Stuff Happens

I’m not sure when I learned about the San Francisco and New York City outages yesterday. We’d had our own spate of minor outages and sundry tasks to deal with. But then I read news musing of whether the outages on opposite sides of the country were related, and declarations that this was evidence of a decaying infrastructure. New York Governor Marion Cuomo has ordered an investigation, but whatever the outcome, I doubt anyone will tell him or the news organizations the one thing they don’t want to hear:

Stuff happens.

Seriously. Stuff happens. Murphy drops by and says “Hey, have you heard about my laws?” The simple fact will is if anything can go wrong, it will. Anything.

One afternoon we were working in a substation and needed to cut off the electricity to some equipment. To minimize outages, we connected that feeder (we call them circuits) to an adjacent one through what’s known as a transfer bus. The moment we did, the recloser – a device roughly similar to a breaker – begin to vibrate. The engineer opened it, cutting off electricity to both feeders. Across the woods we heard a boom. A couple of linemen rode toward the noise and we all scratched our heads wondering why tying the circuits together caused a fault.

In a few minutes we had our answer. It had nothing to do with our tying the circuits together. At the very moment we connected them, a fox squirrel landed on an insulator in such a way as to cause a dead short. The result was one fried fox squirrel and almost half the customers on that substation without power. Still, we separated the circuits, restored power, and carefully tied the circuits together. This time no problem. We isolated the equipment, did the job, and put everything back in normal operation in maybe half an hour or less.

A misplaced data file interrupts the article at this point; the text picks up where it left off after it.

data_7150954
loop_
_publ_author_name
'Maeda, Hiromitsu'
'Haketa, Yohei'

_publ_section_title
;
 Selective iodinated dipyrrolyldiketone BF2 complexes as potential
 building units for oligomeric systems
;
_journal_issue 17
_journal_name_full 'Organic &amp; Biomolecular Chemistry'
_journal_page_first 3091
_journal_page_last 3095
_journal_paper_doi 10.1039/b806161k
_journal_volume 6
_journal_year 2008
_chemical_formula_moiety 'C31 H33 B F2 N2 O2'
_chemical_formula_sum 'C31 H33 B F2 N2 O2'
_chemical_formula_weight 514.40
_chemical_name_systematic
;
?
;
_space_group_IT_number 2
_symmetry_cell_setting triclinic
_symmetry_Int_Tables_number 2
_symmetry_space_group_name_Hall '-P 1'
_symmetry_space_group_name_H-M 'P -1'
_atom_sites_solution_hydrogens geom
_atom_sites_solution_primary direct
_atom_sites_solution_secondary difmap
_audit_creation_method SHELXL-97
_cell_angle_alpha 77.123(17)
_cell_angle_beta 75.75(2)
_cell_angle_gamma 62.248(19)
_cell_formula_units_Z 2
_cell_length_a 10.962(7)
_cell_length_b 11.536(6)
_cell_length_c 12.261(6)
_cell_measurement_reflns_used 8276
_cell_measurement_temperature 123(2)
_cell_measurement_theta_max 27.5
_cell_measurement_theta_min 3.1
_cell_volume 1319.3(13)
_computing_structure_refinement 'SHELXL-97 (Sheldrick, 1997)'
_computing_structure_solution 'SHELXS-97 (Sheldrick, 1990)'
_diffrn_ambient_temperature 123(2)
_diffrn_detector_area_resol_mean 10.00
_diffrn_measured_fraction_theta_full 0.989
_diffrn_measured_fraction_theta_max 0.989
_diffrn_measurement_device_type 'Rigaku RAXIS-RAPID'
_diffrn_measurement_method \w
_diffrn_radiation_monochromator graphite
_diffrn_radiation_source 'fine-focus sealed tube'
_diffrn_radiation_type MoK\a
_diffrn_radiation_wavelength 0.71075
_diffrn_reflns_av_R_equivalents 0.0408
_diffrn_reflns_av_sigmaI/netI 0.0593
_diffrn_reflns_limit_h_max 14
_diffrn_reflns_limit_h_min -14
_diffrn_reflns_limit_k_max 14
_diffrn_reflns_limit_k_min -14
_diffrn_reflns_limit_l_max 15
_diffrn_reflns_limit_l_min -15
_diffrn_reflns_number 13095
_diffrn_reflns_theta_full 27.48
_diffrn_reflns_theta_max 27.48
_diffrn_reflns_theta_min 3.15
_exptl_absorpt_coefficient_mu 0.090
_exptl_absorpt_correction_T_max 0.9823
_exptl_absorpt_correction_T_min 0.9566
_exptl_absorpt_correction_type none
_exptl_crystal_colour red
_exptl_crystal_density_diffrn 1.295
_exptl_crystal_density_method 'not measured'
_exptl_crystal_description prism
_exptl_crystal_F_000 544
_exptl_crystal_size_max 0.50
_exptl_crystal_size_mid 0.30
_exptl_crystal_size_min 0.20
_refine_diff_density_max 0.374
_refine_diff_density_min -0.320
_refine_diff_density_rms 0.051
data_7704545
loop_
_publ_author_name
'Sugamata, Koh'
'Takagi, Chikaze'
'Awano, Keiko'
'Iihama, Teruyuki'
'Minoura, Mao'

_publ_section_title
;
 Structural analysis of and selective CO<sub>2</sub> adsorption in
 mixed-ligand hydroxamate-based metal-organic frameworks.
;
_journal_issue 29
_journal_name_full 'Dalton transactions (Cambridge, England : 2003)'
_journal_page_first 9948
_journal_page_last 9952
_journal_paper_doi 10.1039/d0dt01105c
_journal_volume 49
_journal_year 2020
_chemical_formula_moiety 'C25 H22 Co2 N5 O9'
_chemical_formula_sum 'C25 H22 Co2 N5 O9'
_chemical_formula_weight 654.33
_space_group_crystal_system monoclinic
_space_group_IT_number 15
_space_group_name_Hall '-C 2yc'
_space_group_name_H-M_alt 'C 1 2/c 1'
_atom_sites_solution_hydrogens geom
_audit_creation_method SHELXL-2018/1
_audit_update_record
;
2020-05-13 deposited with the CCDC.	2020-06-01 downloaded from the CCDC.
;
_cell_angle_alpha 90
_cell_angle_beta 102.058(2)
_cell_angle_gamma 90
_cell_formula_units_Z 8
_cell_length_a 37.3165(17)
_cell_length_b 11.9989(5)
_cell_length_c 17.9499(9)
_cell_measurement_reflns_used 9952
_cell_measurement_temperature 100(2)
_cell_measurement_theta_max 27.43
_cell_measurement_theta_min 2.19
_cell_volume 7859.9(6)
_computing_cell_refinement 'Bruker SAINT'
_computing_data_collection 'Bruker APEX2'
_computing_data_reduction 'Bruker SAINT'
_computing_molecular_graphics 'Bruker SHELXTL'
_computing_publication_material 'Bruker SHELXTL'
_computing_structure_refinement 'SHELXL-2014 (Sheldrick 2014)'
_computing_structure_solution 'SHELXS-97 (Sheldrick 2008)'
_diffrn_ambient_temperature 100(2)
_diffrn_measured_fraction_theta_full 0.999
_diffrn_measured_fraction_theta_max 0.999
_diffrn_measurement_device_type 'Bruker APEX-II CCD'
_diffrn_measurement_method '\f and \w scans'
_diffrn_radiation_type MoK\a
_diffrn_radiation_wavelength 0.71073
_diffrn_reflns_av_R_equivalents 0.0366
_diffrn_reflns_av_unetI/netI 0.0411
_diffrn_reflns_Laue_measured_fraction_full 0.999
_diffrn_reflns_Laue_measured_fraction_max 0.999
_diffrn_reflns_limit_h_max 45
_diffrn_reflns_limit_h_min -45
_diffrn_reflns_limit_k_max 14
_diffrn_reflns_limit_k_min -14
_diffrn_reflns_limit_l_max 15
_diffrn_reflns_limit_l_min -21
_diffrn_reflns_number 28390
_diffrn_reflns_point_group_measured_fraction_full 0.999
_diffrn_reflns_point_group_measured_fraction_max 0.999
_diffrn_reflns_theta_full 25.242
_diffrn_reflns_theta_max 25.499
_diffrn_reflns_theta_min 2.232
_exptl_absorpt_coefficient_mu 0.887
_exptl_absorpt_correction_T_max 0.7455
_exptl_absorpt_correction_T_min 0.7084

Stuff happens.

Talk to anyone who’s worked at a utility for a while, and you’ll hear a stuff happens story. Like the time when a simple substation job turned into a several hour saga as one thing happened after another in an improvable series of events. Or the time some equipment went bad just hours after a maintenance crew serviced it. Or any number of oddities that shouldn’t happen, but did.

Sometimes it can be deadly. I know of an instance where a ROW maintenance worker died when something fell on a limb, causing it to fly up and go straight into his heart. There was a lengthy investigation on that one, not only because of the fatality but to prevent such an accident from happening again. The disturbing thing that came out of that, best as I can recall, was there is very little you can do to prevent a freak accident like that. Fatalistic? No. Sometimes things go wrong and you can do nothing to prevent it.

I don’t know if this will turn out to be the case in San Francisco and New York City. Won’t be surprised if it does. We do know the San Francisco outage was caused when a recloser failed and caught fire. No word on why, or the cause of the New York City outage.

What I do know is that anything built by man is subject to fail. Anything. You can try to plan for it and design systems to minimize damage and disruptions, but in the end something odd is bound to happen. A fox squirrel can knock out power; power can fail in two major cities on the same day. Doesn’t matter the profession or technology: Stuff happens. You can count on it.

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